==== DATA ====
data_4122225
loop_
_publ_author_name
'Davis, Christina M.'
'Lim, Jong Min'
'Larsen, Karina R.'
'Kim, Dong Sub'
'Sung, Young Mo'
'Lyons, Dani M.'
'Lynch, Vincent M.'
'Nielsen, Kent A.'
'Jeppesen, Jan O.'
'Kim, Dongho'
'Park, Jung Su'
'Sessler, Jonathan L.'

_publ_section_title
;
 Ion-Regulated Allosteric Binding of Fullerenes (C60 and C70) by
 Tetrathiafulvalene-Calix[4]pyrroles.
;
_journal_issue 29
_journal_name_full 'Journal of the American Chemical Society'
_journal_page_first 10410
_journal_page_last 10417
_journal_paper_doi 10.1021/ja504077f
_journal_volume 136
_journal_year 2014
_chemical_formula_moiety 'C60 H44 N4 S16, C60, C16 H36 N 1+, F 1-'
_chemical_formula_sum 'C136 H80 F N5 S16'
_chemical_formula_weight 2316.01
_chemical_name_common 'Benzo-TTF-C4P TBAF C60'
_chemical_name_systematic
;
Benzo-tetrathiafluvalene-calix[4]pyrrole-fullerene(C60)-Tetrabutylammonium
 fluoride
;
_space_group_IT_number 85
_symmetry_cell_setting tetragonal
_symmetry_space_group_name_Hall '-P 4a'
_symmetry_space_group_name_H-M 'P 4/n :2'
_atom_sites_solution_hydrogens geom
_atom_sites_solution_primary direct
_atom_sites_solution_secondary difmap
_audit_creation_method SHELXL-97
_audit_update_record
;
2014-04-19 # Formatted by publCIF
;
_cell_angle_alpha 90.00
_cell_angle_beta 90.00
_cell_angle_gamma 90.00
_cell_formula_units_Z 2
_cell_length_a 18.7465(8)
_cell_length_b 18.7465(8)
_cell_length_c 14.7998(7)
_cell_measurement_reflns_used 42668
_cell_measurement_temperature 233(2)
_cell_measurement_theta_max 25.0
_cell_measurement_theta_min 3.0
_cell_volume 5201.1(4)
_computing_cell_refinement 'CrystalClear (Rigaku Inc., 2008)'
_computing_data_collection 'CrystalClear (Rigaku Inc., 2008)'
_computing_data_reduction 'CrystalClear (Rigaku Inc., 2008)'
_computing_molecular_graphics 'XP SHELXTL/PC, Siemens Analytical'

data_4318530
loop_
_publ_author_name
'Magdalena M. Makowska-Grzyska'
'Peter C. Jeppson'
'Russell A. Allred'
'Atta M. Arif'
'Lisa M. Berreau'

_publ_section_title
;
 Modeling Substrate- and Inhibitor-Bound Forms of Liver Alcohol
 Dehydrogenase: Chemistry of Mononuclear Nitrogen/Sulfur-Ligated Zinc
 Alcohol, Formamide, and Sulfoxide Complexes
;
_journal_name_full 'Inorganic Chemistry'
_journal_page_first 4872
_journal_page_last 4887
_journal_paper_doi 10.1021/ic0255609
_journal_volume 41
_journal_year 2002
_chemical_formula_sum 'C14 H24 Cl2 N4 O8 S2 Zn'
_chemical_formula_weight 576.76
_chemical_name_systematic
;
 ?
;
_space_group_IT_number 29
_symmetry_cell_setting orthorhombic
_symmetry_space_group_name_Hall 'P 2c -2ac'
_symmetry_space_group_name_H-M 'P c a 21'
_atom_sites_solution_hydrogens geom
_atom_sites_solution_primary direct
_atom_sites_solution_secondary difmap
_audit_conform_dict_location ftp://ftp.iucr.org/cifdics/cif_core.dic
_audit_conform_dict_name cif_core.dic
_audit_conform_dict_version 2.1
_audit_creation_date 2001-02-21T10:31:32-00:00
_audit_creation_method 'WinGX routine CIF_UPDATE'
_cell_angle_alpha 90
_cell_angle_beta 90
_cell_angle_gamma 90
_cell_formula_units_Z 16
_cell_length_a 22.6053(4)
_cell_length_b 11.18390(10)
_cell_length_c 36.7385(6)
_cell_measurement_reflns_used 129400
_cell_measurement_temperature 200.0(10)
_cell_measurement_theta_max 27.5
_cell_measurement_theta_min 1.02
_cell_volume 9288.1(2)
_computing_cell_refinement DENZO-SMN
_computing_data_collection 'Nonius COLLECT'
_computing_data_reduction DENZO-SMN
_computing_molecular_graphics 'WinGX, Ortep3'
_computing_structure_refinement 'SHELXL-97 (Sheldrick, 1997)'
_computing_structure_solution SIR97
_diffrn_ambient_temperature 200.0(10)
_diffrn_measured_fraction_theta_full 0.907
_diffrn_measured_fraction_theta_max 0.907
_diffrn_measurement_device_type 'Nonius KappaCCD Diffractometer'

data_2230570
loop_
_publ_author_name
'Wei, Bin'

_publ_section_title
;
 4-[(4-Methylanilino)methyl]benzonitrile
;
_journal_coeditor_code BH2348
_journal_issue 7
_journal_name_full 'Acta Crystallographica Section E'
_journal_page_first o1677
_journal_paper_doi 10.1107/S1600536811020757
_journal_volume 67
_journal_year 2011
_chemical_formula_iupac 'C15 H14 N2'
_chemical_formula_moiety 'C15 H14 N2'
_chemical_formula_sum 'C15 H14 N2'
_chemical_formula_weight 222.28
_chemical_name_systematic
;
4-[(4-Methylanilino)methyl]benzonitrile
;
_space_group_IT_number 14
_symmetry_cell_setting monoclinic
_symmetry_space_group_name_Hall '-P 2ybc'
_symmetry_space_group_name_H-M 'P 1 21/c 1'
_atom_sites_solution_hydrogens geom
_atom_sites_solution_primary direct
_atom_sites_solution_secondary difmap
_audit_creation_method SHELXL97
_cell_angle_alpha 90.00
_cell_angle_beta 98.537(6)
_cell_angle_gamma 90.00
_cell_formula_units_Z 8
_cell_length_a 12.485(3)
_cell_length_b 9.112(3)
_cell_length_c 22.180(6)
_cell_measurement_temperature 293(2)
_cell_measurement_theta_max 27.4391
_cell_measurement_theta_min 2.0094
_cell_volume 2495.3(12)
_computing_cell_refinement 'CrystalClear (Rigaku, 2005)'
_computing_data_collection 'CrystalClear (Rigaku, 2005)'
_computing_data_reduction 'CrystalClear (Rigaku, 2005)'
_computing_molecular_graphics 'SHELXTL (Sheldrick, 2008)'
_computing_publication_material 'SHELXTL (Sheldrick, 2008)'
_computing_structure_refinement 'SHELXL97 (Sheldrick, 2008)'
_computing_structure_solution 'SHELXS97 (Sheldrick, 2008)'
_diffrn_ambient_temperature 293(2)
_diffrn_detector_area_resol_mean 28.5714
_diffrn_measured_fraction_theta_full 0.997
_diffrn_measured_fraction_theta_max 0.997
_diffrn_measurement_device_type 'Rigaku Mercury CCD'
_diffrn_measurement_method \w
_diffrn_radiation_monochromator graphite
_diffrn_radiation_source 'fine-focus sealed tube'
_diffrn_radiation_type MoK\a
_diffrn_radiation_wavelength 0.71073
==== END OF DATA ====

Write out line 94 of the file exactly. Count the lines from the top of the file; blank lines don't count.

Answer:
_symmetry_space_group_name_H-M 'P c a 21'